Network/440 Protocol Concept (RFC0187)
Original Publication Date: 1971-Jul-01
Included in the Prior Art Database: 2019-Feb-10
Internet Society Requests For Comment (RFCs)
D.B. McKay: AUTHOR [+1]
A NETWORK/440 PROTOCOL CONCEPT
Network Working Group Douglas B. McKay Request for Comments #187 Donald P. Karp NIC #7131 IBM Thomas J. Watson Research Center Categories: C3,C4,C5,C6,D7 Yorktown Heights, New York Update: None Obsoletes: None
This RFC is being circulated as an information RFC. Its intent is to convey some of the thinking and philosophy that went into IBM’s network protocol and overall network design.
Network/44O is an experimental project in computer netting that was undertaken by the Computer Science Department of IBM Research. The primary objectives of the project have been to understand netting, identify design problems and implement the solutions to these problems.
The above objectives have been met since a network has been built and is presently being operated by the project. Implementation discussions transpired with another department at Research in order to define a realistic user system interface. The protocol defined for the project’s network is also the basis for the operation of an IBM OS network.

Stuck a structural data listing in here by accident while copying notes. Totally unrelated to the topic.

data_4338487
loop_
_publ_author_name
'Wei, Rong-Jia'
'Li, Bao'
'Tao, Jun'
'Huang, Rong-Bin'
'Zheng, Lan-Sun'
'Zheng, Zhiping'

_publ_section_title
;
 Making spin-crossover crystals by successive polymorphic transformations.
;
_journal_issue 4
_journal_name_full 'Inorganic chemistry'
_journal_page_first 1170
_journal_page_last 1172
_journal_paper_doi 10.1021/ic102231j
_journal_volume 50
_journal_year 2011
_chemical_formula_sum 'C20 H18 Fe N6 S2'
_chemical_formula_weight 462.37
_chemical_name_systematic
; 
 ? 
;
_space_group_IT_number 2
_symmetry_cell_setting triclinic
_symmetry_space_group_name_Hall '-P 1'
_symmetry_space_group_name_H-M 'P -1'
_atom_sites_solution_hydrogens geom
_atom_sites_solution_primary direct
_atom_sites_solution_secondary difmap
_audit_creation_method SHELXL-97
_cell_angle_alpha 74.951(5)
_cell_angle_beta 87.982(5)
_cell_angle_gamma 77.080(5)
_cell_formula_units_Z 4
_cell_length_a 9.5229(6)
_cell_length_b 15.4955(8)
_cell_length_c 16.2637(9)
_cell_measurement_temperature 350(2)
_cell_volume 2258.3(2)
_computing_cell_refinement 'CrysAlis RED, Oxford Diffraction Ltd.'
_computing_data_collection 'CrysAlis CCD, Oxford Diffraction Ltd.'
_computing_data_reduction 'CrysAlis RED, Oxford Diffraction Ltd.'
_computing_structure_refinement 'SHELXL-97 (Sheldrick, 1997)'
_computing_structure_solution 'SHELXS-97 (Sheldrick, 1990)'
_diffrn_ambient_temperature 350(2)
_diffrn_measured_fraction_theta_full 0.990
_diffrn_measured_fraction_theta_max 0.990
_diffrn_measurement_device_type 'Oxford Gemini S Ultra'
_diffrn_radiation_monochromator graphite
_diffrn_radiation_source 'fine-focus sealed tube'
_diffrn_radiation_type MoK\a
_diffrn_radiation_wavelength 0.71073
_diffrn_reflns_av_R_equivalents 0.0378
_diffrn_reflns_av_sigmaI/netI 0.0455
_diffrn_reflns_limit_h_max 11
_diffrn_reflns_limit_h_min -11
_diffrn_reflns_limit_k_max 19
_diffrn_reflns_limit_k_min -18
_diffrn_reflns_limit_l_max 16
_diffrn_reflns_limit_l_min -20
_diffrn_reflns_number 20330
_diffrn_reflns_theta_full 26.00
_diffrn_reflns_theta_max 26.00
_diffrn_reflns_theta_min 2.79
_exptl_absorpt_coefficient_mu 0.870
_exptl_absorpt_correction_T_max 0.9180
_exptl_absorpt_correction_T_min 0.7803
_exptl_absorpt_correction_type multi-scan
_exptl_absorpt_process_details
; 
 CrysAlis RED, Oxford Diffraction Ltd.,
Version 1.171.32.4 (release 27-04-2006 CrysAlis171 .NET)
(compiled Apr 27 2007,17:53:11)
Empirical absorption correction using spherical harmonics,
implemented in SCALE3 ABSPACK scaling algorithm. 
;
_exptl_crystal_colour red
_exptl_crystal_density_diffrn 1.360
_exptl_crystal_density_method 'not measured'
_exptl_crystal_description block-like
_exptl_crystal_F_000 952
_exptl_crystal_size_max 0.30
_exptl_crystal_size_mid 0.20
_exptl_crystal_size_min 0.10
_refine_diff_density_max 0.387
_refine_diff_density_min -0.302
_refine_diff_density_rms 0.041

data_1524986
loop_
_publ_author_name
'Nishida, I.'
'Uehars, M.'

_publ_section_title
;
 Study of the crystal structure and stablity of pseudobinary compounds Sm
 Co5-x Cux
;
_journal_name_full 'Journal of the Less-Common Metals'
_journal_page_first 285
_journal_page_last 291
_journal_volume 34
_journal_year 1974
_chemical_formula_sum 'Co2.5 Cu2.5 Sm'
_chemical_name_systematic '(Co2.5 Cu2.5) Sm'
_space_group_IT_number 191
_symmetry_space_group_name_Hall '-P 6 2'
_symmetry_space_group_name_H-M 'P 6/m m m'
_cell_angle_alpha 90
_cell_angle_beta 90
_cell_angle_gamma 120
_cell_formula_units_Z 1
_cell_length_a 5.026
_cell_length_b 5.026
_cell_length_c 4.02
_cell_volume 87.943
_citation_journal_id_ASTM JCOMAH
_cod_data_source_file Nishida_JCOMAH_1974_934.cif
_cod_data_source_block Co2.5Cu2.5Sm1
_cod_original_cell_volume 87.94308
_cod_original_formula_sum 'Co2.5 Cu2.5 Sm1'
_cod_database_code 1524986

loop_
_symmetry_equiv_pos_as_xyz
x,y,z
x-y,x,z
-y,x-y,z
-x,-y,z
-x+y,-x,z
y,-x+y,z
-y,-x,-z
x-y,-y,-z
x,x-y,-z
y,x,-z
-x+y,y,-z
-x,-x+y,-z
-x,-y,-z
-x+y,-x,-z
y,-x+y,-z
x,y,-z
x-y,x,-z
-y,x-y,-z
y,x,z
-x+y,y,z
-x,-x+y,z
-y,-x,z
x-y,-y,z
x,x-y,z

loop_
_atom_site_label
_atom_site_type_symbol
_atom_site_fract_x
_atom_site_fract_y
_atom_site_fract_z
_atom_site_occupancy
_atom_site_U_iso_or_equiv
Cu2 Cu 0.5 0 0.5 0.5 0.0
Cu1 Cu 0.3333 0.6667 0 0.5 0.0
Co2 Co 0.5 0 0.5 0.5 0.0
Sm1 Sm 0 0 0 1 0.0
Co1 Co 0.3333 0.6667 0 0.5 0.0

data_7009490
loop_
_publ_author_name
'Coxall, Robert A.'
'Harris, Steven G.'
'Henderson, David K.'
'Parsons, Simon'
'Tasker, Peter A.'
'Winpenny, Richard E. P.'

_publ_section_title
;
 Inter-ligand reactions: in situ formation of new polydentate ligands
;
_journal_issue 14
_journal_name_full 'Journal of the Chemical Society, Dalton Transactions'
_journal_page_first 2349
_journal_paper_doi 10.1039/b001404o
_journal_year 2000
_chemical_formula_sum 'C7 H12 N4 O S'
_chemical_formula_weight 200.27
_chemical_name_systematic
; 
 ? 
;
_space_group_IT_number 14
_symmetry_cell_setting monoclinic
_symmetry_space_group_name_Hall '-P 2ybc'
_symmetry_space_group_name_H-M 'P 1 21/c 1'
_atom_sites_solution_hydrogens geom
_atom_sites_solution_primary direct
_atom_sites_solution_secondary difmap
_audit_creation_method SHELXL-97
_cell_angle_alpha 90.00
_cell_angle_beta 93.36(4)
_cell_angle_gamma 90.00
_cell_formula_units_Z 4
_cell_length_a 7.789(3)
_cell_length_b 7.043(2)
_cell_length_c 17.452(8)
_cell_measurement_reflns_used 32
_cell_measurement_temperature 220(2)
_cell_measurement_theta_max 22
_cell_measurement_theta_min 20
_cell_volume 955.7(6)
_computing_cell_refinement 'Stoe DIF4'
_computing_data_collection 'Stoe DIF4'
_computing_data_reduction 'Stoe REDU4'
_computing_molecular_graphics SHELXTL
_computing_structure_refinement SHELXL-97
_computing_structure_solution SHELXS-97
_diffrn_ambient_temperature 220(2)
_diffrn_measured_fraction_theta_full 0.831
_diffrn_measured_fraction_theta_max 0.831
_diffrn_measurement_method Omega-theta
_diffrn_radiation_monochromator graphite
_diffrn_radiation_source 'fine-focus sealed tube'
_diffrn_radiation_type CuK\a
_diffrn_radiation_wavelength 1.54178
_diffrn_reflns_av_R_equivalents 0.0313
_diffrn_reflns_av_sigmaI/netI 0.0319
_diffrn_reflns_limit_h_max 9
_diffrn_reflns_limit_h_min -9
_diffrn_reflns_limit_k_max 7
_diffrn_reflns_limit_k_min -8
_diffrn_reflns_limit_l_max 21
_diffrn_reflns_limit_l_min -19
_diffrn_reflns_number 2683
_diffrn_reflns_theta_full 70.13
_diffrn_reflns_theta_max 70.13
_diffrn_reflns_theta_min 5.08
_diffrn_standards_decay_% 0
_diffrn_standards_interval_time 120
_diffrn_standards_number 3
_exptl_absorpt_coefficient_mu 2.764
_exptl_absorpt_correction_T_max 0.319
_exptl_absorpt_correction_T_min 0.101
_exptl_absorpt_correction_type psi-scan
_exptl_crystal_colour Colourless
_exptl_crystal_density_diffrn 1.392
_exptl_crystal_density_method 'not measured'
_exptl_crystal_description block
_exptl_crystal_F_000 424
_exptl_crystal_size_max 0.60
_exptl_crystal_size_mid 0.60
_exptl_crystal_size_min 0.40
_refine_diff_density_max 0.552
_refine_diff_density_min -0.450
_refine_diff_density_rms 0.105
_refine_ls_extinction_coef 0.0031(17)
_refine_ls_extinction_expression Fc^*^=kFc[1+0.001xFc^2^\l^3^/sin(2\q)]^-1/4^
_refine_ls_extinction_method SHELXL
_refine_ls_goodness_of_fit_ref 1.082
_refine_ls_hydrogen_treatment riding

The Network/44O project has also been involved in the philosophical and architectural concepts of network systems. The basic premise in our work is the concept of a logical network machine.(1) The main theme is to treat all systems involved in the network as a part of a single (large) multiprocessor system. Although many of the ideas have been based on hypothetical concepts, an equal number of ideas were derived from our network implementation and operating experience.
The scope of this paper is to describe the philosophy and definition of a network protocol that is not restricted to any physical configuration. This is exemploified by the fact that a major portion of the ideas are implemented in IBM’s two major operational networks, one of which is a distributed configuration and the other a star configuration.
(1) Intenet - Report 2, February 1, 1970, Computer Science Department, IBM Corporation, T. J. Watson Research Center, Yorktown Heights, New York.
There was a necessity to delineate many network functions in setting up an operating protocol. These functions included switching control, buffer control, message control, and operating control. The operating control function becomes further complicated as the user is able to program the network as if it were a single operating system. The protocol had to be further broken dowm into detailed functions in order to cope with error recovery and handling techniques.
The original thoughts on handling these functions were to provide two basic realms of control. The net control is a higher level function that recognizes and controls all aspects of net jobs and the execution of job steps in the network machine. In addition, a communication control facility (referred to as an "Express Interpreter") was incorporated to provide fast service for all messages that were to be moved between user systems without intervention by the net controller.